Initial Implementation of ASCOM ObservingConditions


This work is essentially done… SGPro calls these things “Environment Devices”, but six of one…

The question now really stems from what to do with it (meaning for the first release… not that I have no ideas as to what we can / will use some of this data for in the future). This is what I am thinking right now:

  • Allow the Environment device to provide (override) temperature measurement for auto focus triggers. When overriding, any temperature coming from the focus controller would be ignored in favor of your Environment Device’s temperature.
  • Create a new “docking module” that displays all the information your device provides (think of the Image Statistics module). The information here would be “Now” type data, where “Now” means that it will comply with the defined “averaging period”, or if there is none, just the reading straight off the device (this is really handles by the device itself, just writing it for clarity).
  • Allow for collection of data while it is connected (in or out of a sequence) and provide a means to dump it to a CSV file for analysis. Disconnecting the device will wipe out the data history.
  • Write available data to the image’s FITS headers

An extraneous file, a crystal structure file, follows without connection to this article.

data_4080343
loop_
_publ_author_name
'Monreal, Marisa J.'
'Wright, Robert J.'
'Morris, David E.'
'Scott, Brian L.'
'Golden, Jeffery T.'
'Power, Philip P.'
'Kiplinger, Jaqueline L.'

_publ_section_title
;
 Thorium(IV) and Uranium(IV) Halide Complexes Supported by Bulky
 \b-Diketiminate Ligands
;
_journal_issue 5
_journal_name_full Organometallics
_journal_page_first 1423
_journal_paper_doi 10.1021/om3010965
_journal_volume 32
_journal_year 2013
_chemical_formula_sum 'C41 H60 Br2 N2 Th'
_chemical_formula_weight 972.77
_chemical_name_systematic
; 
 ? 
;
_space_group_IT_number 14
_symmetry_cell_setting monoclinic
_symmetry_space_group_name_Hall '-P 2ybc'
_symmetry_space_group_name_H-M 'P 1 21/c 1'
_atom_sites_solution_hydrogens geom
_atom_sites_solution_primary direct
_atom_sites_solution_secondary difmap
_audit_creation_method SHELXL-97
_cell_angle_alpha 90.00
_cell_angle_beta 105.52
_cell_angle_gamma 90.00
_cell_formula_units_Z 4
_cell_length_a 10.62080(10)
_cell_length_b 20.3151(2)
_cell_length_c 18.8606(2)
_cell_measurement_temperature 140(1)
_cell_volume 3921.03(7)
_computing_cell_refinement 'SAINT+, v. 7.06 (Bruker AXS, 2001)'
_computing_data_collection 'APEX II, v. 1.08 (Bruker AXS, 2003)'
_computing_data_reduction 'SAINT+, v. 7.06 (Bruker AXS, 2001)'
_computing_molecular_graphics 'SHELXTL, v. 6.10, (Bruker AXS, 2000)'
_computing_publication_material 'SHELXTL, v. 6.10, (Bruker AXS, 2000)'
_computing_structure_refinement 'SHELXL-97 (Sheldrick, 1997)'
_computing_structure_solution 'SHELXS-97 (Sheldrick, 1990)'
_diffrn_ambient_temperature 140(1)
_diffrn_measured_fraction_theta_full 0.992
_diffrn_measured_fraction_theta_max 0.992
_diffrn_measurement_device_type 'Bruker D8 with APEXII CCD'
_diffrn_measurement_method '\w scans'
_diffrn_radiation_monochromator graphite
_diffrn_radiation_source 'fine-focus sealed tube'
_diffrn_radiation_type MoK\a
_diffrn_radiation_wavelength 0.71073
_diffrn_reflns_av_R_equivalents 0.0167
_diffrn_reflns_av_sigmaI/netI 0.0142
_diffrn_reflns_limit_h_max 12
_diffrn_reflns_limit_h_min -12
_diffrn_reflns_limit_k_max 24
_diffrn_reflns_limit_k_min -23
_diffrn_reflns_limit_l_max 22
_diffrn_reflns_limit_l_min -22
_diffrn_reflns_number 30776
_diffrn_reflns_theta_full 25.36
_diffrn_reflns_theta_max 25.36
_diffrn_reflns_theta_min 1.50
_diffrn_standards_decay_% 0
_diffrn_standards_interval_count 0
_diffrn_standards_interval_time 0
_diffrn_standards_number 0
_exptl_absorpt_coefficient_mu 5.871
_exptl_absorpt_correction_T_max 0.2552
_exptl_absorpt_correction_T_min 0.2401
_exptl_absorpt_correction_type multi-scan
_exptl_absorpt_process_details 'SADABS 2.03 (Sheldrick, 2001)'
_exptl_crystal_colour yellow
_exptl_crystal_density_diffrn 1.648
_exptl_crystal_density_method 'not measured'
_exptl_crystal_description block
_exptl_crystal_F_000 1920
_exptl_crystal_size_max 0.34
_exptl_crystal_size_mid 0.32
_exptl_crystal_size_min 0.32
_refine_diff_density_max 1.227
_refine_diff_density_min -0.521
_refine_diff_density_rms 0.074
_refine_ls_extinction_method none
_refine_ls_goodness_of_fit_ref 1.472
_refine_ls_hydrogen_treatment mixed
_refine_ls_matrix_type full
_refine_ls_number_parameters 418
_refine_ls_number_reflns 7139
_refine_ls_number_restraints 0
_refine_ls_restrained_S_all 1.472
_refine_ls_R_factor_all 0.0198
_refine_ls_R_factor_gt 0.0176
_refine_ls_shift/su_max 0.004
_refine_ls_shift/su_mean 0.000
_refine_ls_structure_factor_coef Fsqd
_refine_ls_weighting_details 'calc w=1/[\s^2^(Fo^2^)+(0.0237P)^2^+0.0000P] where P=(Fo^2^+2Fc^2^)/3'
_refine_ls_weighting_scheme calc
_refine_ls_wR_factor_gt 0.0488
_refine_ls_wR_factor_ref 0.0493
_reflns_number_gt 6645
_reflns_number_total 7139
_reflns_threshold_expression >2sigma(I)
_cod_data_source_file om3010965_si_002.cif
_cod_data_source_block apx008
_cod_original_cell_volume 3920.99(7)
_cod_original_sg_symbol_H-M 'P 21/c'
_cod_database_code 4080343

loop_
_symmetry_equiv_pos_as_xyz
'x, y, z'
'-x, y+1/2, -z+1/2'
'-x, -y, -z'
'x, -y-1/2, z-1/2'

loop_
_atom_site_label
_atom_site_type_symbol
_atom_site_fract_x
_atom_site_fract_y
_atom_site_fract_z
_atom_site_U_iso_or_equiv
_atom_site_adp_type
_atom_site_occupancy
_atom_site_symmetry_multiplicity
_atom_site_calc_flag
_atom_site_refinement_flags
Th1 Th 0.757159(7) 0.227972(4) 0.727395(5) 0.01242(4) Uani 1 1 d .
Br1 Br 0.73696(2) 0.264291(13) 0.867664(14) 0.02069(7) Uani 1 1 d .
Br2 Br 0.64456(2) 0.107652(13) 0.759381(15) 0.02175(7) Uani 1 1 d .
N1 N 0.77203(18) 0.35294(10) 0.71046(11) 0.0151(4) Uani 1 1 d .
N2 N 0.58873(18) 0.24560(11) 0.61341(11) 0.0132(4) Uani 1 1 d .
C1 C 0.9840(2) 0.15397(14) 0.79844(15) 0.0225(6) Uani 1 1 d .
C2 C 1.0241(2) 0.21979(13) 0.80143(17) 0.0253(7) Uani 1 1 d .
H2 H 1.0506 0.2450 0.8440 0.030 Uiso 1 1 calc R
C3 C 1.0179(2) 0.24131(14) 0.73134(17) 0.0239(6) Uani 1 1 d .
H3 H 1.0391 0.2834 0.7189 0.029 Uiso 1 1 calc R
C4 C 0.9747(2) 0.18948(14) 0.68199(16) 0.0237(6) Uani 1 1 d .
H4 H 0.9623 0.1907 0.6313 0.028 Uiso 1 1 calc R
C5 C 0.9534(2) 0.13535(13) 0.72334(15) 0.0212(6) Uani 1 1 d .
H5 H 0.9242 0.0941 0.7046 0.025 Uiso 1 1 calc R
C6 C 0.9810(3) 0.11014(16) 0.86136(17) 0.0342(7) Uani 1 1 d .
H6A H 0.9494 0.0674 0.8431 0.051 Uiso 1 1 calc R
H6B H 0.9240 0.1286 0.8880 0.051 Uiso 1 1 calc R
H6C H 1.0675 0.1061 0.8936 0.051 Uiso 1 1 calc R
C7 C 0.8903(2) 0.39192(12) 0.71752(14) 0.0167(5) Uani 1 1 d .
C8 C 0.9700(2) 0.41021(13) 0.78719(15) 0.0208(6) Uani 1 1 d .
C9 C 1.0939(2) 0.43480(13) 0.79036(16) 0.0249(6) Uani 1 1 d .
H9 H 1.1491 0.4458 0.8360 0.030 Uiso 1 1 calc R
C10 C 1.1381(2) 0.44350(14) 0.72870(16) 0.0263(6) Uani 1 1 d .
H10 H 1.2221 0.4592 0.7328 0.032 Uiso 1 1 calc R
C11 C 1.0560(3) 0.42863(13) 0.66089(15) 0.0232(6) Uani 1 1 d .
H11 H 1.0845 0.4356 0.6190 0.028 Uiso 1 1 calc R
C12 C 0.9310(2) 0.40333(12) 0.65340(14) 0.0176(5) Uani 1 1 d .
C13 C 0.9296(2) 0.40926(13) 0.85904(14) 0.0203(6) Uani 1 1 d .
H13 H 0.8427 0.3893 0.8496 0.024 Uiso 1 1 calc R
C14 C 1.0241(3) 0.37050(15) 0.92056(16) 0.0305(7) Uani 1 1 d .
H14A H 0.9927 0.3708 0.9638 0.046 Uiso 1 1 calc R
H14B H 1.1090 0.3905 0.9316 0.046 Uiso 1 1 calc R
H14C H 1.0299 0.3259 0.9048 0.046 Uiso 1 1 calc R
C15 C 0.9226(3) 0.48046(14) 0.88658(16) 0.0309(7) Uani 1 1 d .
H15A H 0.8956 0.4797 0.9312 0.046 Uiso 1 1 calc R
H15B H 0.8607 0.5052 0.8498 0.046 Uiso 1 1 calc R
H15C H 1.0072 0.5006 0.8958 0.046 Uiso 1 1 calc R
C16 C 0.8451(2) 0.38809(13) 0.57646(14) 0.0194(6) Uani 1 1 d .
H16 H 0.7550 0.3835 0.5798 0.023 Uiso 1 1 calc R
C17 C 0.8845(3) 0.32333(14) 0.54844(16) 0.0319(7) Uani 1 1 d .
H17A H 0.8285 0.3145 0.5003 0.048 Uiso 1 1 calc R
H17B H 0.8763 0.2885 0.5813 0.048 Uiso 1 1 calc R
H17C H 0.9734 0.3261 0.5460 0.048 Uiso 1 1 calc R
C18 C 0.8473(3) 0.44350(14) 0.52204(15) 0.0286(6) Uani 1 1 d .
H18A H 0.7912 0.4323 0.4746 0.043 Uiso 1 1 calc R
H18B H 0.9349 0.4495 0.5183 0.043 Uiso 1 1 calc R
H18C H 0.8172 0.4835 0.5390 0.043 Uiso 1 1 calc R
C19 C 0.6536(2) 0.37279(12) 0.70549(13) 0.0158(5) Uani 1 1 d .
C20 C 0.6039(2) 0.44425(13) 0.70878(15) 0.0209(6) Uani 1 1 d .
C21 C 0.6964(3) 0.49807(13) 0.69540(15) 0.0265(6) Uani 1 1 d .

We will likely rip out the graphs that were part of the TEMPerHUM release (I never liked them anyhow and they are, honestly, not of much use…). Then after the initial release (as defined above) start considering what a real environment dashboard might look like… graphs, trends, real-time analysis and input into a running sequence, etc. I think the first step is just to get it into SGPro and the equipment profiles even if the functionality is somewhat limited.


Hi Ken,
I have one of those BlueAstro Stickstation’s which gives only Temp, Dew point and pressure.

Now I’m no meteorologist but…

If the data coming in appears to ‘Predict’ that dew formation is possible or getting more likely then
maybe a new alert option can be added to the notifications module options so it can send a message
to your phone informing that dew formation is likely, maybe a user could set a threshold S G Pro can
react to.

Also, constantly tumbling air pressure could indicate that the weather may be deteriorating which might
make cloud formation more likely, reason to get out there & take stock of the situation especially for user
who don’t have a permanent setup.

Also, if the Temp drops to the +3 degree’s threshold, this is when ice ‘Can’ begin to form, again this
could serve as a great opportunity to pop out & check things are still going ok.

Certainly helpful alerts for anyone who sets up & goes inside to get warm would be a major plus.